Excitebike is a motocross racing video game franchise made by Nintendo. It debuted as a game for the Famicom in Japan in 1984 and as a launch title for the NES in 1985. It is the first game of the Excite series, succeeded by its direct sequel Excitebike 64, its spiritual successors Excite Truck and Excitebots: Trick Racing, and the WiiWare title Excitebike: World Rally. 3D Classics: Excitebike, a 3D remake of the original game, was free for a limited time to promote the launch of the Nintendo eShop in June 2011, and has since been available for $5.99.
Whether the player chooses to race solo or against computer-assisted riders, they race against a certain time limit. The goal is to qualify for the Excitebike (the championship) race by coming in at third place or above in the challenge race (preliminary race). The times to beat are located on the stadium walls (for first place) and in the lower left corner (for third place). In any race, the best time is 8 seconds ahead of third place. When the player places first, then they get a message: 'It's a new record!' Additional points are earned by beating the previously-set record time.
The player controls the position of the red motorcycle with the Y-axis of the directional pad, and controls acceleration with the A and B buttons. Using B causes greater acceleration, but also increases the motorcycle's temperature shown as a bar at the bottom of the screen. When the temperature exceeds safe limits the bar becomes full; the player will be immobilized for several seconds while the bike cools down. Driving over an arrow will immediately reduce the bike's temperature.
The pitch of the motorcycle can be modified with the X-axis of the directional pad: left raises the front, while right lowers the front. In the air, this rotates the bike, but can also be used to create wheelies on the ground. Pushing up or down turns the handlebars left or right, respectively, when the bike is on the ground.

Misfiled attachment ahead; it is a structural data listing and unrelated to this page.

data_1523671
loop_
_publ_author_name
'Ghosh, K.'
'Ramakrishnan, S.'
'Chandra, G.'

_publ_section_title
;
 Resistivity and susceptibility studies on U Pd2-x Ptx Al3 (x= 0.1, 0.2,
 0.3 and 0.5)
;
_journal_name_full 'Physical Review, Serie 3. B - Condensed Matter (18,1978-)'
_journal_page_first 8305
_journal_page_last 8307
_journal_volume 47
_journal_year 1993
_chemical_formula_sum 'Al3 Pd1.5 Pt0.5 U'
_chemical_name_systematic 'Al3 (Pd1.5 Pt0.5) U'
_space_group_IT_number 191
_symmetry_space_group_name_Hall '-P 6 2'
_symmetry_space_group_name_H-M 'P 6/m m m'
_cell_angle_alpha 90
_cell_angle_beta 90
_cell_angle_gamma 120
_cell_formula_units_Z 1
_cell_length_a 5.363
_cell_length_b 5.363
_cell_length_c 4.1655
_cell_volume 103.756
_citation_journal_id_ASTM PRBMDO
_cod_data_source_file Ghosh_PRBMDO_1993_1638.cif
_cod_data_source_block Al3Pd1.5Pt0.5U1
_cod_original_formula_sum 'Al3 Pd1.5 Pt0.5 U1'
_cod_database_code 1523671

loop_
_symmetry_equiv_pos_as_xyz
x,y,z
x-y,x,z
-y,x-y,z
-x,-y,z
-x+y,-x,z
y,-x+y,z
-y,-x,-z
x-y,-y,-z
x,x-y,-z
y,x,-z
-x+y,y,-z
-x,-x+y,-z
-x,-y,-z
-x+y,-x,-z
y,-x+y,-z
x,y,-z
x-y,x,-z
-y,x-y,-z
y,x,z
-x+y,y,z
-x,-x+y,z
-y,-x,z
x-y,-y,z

If the player runs into an opponent, lands badly from a jump, or crashes into a ramp, they will be knocked off the bike and land in the grass. Pushing A and B repeatedly allows the player to run back to the bike and continue the race.
At the start of the game, the player can choose one of five tracks in which to race.
ExciteBike has three modes of gameplay. In Selection A, the player races solo. In Selection B, CPU players join the player. They act as another obstacle; hitting one from the back will cause the player to fall off the bike, while any CPU riders hitting the player's rear wheel will cause them to fall off.
In Design Mode, the player has the ability to build his or her own racing tracks. The player can choose hills and obstacles of various sizes and place them, represented by the letters A-S. The player can also choose where to finish the lap, and how many laps there are (up to nine). After it is finished, the player can race the track in either Selection A or Selection B.
The Japanese version of the game allowed saving the player-created tracks to cassette tape, requiring the Famicom Data Recorder peripheral (basically the Famicom equivalent of the C-64's Datassette). Since this peripheral was only available in Japan (intended for use with Nintendo's Family BASIC), track saving was effectively unavailable to American and European players even though there are 'save' and 'load' options present within the in-game menus of those versions (the game's English manual states that 'Save and Load menu selections are not operable in this game; they have been programmed in for potential product developments'). These options were removed in the e-Reader version of the game.
Unlike Wrecking Crew, Excitebike was never re-released for the Famicom Disk System in its original form. Subsequently, courses created within the version available on the Wii Virtual Console release in all regions can actually be saved to the Wii's internal memory.
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You can control this game easily by using the keyboard of your PC (see the table next to the game). However, for maximum gaming enjoyment, we strongly recommend using a USB gamepad that you simply plug into the USB port of your computer. If you do not have a gamepad, buy a suitable USB controller in Amazon or in some of your favorite online stores.